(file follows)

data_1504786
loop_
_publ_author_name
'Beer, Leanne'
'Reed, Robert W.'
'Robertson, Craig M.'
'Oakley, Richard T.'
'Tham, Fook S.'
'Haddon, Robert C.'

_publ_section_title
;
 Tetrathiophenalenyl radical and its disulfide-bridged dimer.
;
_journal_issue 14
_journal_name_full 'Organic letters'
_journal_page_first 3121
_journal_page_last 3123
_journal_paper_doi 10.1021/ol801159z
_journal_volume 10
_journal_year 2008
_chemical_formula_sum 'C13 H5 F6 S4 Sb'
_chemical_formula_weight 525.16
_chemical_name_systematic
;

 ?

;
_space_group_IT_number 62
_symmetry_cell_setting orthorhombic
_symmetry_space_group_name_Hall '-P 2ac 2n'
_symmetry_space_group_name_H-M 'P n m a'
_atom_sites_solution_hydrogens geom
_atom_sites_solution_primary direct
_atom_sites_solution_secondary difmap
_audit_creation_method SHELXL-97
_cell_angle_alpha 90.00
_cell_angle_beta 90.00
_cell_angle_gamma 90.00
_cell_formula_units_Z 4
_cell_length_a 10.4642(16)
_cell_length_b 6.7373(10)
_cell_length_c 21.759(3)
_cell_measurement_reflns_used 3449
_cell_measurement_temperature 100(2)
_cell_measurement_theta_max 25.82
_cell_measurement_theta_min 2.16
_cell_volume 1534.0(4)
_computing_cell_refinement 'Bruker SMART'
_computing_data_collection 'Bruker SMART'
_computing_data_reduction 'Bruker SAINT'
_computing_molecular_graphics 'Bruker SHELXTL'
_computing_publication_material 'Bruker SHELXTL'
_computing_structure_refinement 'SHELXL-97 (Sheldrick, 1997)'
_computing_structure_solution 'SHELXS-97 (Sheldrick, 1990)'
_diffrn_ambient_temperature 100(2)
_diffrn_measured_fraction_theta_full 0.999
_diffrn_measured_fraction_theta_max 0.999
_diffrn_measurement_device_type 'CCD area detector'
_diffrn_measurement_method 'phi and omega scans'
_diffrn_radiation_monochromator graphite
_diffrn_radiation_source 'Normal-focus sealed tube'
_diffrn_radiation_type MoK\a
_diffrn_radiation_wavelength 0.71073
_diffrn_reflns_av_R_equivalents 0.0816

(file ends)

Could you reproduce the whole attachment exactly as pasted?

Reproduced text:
data_1504786
loop_
_publ_author_name
'Beer, Leanne'
'Reed, Robert W.'
'Robertson, Craig M.'
'Oakley, Richard T.'
'Tham, Fook S.'
'Haddon, Robert C.'

_publ_section_title
;
 Tetrathiophenalenyl radical and its disulfide-bridged dimer.
;
_journal_issue 14
_journal_name_full 'Organic letters'
_journal_page_first 3121
_journal_page_last 3123
_journal_paper_doi 10.1021/ol801159z
_journal_volume 10
_journal_year 2008
_chemical_formula_sum 'C13 H5 F6 S4 Sb'
_chemical_formula_weight 525.16
_chemical_name_systematic
;

 ?

;
_space_group_IT_number 62
_symmetry_cell_setting orthorhombic
_symmetry_space_group_name_Hall '-P 2ac 2n'
_symmetry_space_group_name_H-M 'P n m a'
_atom_sites_solution_hydrogens geom
_atom_sites_solution_primary direct
_atom_sites_solution_secondary difmap
_audit_creation_method SHELXL-97
_cell_angle_alpha 90.00
_cell_angle_beta 90.00
_cell_angle_gamma 90.00
_cell_formula_units_Z 4
_cell_length_a 10.4642(16)
_cell_length_b 6.7373(10)
_cell_length_c 21.759(3)
_cell_measurement_reflns_used 3449
_cell_measurement_temperature 100(2)
_cell_measurement_theta_max 25.82
_cell_measurement_theta_min 2.16
_cell_volume 1534.0(4)
_computing_cell_refinement 'Bruker SMART'
_computing_data_collection 'Bruker SMART'
_computing_data_reduction 'Bruker SAINT'
_computing_molecular_graphics 'Bruker SHELXTL'
_computing_publication_material 'Bruker SHELXTL'
_computing_structure_refinement 'SHELXL-97 (Sheldrick, 1997)'
_computing_structure_solution 'SHELXS-97 (Sheldrick, 1990)'
_diffrn_ambient_temperature 100(2)
_diffrn_measured_fraction_theta_full 0.999
_diffrn_measured_fraction_theta_max 0.999
_diffrn_measurement_device_type 'CCD area detector'
_diffrn_measurement_method 'phi and omega scans'
_diffrn_radiation_monochromator graphite
_diffrn_radiation_source 'Normal-focus sealed tube'
_diffrn_radiation_type MoK\a
_diffrn_radiation_wavelength 0.71073
_diffrn_reflns_av_R_equivalents 0.0816